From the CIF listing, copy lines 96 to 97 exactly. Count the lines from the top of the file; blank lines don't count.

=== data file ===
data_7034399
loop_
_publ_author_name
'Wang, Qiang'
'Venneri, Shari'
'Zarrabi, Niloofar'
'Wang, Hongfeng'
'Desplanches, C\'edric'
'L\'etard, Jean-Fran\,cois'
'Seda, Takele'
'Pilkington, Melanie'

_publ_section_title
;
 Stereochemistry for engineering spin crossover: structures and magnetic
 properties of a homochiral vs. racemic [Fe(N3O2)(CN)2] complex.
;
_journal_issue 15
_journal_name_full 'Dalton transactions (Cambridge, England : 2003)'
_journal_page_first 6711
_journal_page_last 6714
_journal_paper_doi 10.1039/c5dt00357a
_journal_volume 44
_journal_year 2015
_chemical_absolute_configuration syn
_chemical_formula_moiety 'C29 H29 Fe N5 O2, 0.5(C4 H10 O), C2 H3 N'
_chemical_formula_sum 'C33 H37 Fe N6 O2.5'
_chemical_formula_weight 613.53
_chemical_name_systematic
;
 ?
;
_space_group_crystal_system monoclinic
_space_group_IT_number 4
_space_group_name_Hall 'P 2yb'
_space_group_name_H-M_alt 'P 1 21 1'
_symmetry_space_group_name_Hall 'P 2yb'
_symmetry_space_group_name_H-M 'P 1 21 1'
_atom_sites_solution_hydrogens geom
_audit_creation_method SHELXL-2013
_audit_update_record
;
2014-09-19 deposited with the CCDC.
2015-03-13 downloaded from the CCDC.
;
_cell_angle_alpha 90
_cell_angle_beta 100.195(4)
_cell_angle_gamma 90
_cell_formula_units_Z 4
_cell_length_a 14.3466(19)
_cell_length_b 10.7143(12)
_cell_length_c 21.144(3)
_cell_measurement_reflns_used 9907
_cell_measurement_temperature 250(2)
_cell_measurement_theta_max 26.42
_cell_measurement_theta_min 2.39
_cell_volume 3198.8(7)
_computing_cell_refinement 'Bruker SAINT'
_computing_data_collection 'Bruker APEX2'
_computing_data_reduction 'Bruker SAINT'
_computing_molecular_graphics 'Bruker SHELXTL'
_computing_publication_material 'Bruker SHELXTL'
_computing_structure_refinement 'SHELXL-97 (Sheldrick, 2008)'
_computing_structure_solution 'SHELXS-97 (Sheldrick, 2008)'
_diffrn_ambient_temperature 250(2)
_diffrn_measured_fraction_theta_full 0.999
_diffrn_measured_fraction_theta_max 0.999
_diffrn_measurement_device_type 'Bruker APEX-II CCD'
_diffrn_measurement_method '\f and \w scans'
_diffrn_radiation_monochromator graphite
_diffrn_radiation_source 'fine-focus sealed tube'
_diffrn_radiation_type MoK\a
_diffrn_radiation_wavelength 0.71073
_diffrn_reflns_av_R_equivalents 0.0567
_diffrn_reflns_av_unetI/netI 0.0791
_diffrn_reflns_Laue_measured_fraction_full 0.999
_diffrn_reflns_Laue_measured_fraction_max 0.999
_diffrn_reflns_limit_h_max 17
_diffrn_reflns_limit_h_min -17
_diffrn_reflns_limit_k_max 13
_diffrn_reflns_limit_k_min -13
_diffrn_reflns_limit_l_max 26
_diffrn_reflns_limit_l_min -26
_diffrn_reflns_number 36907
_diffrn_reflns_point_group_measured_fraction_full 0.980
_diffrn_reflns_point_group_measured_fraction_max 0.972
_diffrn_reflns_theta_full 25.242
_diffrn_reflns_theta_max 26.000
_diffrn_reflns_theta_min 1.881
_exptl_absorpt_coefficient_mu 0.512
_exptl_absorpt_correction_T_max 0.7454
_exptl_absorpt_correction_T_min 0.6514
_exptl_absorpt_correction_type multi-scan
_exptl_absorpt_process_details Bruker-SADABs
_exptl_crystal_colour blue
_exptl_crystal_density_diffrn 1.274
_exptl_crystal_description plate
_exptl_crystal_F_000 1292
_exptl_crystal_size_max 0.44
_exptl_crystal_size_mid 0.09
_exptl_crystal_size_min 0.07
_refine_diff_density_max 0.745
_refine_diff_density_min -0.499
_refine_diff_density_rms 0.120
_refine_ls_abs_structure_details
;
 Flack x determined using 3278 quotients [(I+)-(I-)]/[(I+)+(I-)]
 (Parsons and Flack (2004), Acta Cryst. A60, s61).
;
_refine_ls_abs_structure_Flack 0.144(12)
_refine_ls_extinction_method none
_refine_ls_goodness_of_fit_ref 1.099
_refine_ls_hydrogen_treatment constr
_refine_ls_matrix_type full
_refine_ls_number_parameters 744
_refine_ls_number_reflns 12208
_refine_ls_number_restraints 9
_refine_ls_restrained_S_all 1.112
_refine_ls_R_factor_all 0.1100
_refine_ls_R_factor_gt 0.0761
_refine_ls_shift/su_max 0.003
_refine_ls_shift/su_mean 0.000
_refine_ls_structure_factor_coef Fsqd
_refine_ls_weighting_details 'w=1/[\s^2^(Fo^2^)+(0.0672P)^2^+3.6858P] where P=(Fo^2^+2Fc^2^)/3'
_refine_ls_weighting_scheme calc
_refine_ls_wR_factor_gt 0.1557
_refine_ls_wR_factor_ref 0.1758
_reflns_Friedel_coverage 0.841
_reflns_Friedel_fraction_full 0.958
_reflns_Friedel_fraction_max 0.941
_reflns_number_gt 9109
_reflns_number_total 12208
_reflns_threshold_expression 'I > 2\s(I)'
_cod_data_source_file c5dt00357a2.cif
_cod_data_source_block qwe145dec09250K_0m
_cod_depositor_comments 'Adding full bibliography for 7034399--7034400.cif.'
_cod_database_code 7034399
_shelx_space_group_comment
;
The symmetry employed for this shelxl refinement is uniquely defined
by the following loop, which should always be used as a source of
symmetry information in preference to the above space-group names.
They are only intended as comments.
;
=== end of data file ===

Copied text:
_exptl_crystal_description plate
_exptl_crystal_F_000 1292